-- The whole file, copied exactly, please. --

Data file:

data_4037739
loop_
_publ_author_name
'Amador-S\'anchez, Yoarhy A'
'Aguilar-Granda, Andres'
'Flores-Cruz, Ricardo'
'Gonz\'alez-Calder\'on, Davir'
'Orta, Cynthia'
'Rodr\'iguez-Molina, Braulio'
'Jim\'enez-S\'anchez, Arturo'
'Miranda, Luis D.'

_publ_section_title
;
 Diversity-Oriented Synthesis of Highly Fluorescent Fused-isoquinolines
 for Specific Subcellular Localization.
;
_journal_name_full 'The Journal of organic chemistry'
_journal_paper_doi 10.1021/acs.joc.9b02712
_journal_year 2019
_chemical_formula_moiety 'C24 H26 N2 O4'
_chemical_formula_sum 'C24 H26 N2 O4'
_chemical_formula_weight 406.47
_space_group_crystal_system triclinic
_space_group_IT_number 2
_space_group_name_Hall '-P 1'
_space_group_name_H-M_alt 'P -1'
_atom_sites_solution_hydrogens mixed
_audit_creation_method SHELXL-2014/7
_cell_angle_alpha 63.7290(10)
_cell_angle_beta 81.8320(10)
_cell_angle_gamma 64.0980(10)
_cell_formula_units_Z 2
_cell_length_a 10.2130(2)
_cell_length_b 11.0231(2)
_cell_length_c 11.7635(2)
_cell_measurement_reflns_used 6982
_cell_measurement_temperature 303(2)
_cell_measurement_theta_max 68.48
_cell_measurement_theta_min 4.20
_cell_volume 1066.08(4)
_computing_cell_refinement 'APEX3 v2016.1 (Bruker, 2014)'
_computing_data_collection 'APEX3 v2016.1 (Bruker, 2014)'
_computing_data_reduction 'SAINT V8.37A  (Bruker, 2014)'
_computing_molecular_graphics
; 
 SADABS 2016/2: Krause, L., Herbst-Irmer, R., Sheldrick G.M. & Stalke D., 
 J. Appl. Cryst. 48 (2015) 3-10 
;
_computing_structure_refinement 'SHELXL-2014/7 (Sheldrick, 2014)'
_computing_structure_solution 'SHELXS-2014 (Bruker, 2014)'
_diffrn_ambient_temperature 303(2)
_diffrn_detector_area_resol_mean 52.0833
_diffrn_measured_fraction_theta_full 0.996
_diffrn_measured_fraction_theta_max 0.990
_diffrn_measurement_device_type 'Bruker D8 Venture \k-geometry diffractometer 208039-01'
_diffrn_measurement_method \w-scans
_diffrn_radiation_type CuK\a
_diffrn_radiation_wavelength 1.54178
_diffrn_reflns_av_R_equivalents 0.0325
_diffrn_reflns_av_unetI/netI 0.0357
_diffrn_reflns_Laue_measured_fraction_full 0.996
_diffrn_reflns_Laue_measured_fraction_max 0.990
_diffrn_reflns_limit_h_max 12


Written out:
data_4037739
loop_
_publ_author_name
'Amador-S\'anchez, Yoarhy A'
'Aguilar-Granda, Andres'
'Flores-Cruz, Ricardo'
'Gonz\'alez-Calder\'on, Davir'
'Orta, Cynthia'
'Rodr\'iguez-Molina, Braulio'
'Jim\'enez-S\'anchez, Arturo'
'Miranda, Luis D.'

_publ_section_title
;
 Diversity-Oriented Synthesis of Highly Fluorescent Fused-isoquinolines
 for Specific Subcellular Localization.
;
_journal_name_full 'The Journal of organic chemistry'
_journal_paper_doi 10.1021/acs.joc.9b02712
_journal_year 2019
_chemical_formula_moiety 'C24 H26 N2 O4'
_chemical_formula_sum 'C24 H26 N2 O4'
_chemical_formula_weight 406.47
_space_group_crystal_system triclinic
_space_group_IT_number 2
_space_group_name_Hall '-P 1'
_space_group_name_H-M_alt 'P -1'
_atom_sites_solution_hydrogens mixed
_audit_creation_method SHELXL-2014/7
_cell_angle_alpha 63.7290(10)
_cell_angle_beta 81.8320(10)
_cell_angle_gamma 64.0980(10)
_cell_formula_units_Z 2
_cell_length_a 10.2130(2)
_cell_length_b 11.0231(2)
_cell_length_c 11.7635(2)
_cell_measurement_reflns_used 6982
_cell_measurement_temperature 303(2)
_cell_measurement_theta_max 68.48
_cell_measurement_theta_min 4.20
_cell_volume 1066.08(4)
_computing_cell_refinement 'APEX3 v2016.1 (Bruker, 2014)'
_computing_data_collection 'APEX3 v2016.1 (Bruker, 2014)'
_computing_data_reduction 'SAINT V8.37A  (Bruker, 2014)'
_computing_molecular_graphics
; 
 SADABS 2016/2: Krause, L., Herbst-Irmer, R., Sheldrick G.M. & Stalke D., 
 J. Appl. Cryst. 48 (2015) 3-10 
;
_computing_structure_refinement 'SHELXL-2014/7 (Sheldrick, 2014)'
_computing_structure_solution 'SHELXS-2014 (Bruker, 2014)'
_diffrn_ambient_temperature 303(2)
_diffrn_detector_area_resol_mean 52.0833
_diffrn_measured_fraction_theta_full 0.996
_diffrn_measured_fraction_theta_max 0.990
_diffrn_measurement_device_type 'Bruker D8 Venture \k-geometry diffractometer 208039-01'
_diffrn_measurement_method \w-scans
_diffrn_radiation_type CuK\a
_diffrn_radiation_wavelength 1.54178
_diffrn_reflns_av_R_equivalents 0.0325
_diffrn_reflns_av_unetI/netI 0.0357
_diffrn_reflns_Laue_measured_fraction_full 0.996
_diffrn_reflns_Laue_measured_fraction_max 0.990
_diffrn_reflns_limit_h_max 12